Slovenia: Supreme Court Overturns Defamation Ruling Against Janša Filed by Journalist

Slovenia: Supreme Court Overturns Defamation Ruling Against Janša Filed by Journalist

The Slovenia Supreme Court has quashed a ruling that ordered incumbent prime minister Janez Janša to pay 6,000 euros in damages to a journalist for calling her a “washed-up prostitute” in a tweet. The journalist announced she will be taking her case to the Constitutional Court.

The Supreme Court rejected the journalist’s damages claim after upholding Janša’s appeal against the December 2018 ruling by the Celje Higher Court, which in turn had upheld an earlier decision by the local court in Velenje ordering Janša to pay damages to Mojca Šetinc Pašek, a journalist and editor with TV Slovenija.

Šetinc Pašek had filed the defamation suit over Janša’s post on his Twitter account in March 2016, which noted: “the FB page of the public house is offering cheap services by washed-up prostitutes Evgenija C. and Mojca P.Š. One for 30 euros, the other one for 35. #ZvodnikMilan”.

The Supreme Court is adamant that an average follower of Janša’s Twitter profile could understand the tweet referred to Šetinc Pašek’s work for the public broadcaster rather than her private life, and therefore the Apellant Court’s surmise that the contentious tweet could be understood literally was deemed inaccurate.

The latest judgement, which runs to 17 pages, argues that TV Slovenija news programme editor Šetinc Pašek performed an extremely important and responsible job from the aspect of the public’s right to information, hence her work was exposed to public criticism.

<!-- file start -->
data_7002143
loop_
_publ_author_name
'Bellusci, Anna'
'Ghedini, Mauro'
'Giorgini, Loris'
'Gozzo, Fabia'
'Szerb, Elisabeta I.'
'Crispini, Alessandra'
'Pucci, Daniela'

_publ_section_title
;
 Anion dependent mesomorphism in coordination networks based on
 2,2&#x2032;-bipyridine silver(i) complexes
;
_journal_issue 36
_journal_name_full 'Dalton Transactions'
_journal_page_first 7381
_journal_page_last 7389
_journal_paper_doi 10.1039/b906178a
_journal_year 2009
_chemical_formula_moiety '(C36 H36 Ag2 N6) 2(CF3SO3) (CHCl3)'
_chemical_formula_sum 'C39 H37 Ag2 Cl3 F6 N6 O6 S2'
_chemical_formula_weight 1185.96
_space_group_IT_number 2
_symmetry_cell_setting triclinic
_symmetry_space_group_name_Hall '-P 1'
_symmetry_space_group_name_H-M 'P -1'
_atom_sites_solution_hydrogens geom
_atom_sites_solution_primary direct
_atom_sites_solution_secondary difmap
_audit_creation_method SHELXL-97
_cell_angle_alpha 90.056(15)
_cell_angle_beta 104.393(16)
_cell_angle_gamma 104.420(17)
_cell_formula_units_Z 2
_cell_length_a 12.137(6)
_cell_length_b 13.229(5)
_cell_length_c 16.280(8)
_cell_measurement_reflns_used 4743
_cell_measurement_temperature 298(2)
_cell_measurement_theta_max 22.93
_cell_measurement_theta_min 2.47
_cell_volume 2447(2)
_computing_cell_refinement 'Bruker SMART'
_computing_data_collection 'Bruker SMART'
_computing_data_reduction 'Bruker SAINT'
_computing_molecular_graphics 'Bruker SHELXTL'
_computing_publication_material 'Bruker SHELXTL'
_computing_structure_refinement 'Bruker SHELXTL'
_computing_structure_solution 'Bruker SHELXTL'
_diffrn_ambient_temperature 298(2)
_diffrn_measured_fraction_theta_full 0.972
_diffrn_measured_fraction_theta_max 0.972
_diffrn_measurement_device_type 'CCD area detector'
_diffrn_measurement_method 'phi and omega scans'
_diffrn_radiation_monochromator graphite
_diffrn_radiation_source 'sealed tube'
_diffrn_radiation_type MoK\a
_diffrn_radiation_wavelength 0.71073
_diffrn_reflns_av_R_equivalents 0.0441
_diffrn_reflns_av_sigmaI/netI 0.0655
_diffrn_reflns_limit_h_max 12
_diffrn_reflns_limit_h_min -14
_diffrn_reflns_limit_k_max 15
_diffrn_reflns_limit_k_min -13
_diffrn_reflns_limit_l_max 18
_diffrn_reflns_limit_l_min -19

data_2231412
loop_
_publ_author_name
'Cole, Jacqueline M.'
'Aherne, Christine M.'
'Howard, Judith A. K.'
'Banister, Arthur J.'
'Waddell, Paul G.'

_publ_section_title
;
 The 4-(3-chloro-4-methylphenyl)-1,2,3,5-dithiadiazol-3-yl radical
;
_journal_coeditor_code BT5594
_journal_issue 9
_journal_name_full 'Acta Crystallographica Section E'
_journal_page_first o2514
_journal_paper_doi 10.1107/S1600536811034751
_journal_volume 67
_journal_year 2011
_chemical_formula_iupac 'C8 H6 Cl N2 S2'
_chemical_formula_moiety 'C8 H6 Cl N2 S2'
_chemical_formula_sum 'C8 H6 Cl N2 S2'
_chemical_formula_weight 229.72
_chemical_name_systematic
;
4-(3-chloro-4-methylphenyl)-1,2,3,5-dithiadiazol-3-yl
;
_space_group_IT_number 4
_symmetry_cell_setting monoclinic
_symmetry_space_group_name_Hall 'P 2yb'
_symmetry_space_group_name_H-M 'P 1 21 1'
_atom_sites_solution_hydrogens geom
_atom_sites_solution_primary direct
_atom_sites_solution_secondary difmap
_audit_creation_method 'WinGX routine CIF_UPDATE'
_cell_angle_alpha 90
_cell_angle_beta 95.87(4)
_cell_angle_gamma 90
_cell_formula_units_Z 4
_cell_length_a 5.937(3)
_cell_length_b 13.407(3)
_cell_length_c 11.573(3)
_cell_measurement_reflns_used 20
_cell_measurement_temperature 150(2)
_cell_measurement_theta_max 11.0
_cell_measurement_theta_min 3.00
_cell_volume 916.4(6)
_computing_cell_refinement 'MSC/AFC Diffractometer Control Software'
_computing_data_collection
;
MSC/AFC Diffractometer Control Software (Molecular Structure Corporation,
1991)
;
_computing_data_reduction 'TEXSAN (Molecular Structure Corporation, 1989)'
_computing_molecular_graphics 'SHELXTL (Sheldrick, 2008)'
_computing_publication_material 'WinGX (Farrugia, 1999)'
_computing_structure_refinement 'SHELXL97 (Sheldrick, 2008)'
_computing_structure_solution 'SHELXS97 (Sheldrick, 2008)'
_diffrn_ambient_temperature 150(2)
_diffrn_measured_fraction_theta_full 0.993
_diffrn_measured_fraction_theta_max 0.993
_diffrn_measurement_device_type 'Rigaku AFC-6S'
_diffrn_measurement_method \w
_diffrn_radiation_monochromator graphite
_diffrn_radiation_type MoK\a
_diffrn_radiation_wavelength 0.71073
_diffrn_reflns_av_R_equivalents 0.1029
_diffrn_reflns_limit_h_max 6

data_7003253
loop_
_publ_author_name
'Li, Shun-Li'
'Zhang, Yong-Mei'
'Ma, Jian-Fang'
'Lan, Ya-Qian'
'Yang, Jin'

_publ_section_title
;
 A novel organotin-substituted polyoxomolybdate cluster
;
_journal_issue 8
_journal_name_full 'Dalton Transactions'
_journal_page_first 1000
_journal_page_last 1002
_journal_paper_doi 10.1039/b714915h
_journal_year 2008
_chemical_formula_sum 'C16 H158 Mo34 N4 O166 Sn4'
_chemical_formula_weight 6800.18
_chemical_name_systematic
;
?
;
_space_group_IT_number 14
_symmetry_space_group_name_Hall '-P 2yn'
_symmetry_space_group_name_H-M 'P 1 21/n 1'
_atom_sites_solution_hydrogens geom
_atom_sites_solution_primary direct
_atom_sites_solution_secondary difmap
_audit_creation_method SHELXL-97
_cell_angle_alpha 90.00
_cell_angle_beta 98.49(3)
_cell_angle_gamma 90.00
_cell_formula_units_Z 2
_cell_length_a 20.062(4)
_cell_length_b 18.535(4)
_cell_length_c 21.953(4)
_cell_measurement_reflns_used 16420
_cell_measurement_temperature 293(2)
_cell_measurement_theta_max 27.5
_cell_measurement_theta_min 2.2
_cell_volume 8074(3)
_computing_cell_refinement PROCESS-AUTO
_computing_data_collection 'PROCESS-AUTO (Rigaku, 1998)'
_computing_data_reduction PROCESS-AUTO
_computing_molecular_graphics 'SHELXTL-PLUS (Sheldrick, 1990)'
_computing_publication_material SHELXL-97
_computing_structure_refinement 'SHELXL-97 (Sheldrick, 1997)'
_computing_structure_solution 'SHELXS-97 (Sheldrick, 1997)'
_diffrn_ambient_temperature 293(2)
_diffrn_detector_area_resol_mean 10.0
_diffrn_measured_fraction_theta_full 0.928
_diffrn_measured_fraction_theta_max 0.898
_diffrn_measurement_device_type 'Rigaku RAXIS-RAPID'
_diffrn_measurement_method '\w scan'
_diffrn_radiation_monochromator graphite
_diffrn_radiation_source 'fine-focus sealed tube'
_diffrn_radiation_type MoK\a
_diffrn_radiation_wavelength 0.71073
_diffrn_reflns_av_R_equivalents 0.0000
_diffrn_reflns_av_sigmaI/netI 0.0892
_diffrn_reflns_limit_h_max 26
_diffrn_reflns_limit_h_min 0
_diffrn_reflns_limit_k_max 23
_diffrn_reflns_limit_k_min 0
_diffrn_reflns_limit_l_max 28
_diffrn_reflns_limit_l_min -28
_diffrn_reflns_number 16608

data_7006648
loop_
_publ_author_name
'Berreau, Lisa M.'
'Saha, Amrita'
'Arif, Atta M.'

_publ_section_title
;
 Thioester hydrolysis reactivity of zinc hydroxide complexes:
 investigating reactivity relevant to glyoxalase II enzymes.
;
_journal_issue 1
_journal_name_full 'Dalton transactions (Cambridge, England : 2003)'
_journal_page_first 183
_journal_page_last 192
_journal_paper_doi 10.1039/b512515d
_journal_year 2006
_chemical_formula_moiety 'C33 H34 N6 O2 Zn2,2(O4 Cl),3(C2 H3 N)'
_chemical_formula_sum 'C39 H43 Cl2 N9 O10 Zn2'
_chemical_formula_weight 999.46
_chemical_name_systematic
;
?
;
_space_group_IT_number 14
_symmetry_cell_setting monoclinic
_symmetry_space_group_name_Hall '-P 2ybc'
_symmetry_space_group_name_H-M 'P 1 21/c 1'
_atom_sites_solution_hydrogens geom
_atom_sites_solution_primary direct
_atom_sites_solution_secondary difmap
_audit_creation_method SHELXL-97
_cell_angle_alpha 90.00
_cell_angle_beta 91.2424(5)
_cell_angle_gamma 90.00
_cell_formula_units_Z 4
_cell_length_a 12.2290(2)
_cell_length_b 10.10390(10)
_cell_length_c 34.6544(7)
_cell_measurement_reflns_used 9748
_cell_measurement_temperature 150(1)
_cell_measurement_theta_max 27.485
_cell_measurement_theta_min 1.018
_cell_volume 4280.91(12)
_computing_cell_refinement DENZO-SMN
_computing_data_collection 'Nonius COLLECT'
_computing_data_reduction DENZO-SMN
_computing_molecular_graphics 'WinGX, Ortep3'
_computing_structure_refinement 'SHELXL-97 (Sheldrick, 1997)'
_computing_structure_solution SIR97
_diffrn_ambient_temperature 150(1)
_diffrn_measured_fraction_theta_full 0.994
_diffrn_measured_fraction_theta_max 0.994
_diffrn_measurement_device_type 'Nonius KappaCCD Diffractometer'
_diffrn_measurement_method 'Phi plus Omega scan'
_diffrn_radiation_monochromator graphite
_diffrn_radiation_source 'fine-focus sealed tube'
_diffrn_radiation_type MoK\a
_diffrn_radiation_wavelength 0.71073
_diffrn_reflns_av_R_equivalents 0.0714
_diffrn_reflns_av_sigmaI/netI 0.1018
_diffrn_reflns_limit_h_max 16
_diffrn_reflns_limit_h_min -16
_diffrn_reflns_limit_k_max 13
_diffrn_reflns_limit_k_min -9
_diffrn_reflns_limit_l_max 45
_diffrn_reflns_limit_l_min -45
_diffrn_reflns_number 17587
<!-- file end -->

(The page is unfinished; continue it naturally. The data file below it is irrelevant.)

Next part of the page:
The Supreme Court infers that, much like Janša, the editor is a public figure, for whom “the boundaries of permissible criticism are broader than with private persons”.

“In this conflict between the defendant’s freedom of political expression and the plaintiff’s right to dignity and good name”, the majority of the judging panel thus decided in favour of “the enlightenment principle that only free debate on major political topics makes it possible to near the truth”.

“Thus, the position prevailed that priority needs to be given to the freedom of political expression”, reads the ruling passed on 6 February.

The court ordered Šetinc Pašek to compensate Janša for costs of the procedure within 15 days.

Šetinc Pašek described the judgement as “outrightly scandalous”, adding that it meant Janša as the leader of the largest parliamentary party and the most powerful person in the country could insult unrestrained any journalist or editor who publishes anything he disagrees with.

“Since, in the opinion of a majority on the judging panel, Twitter is a medium typical for bitter, rough, even insulting content. As if Janša was forced to post on Twitter”, commented the journalist, saying this was a black day for Slovenian journalism and the public. /ibna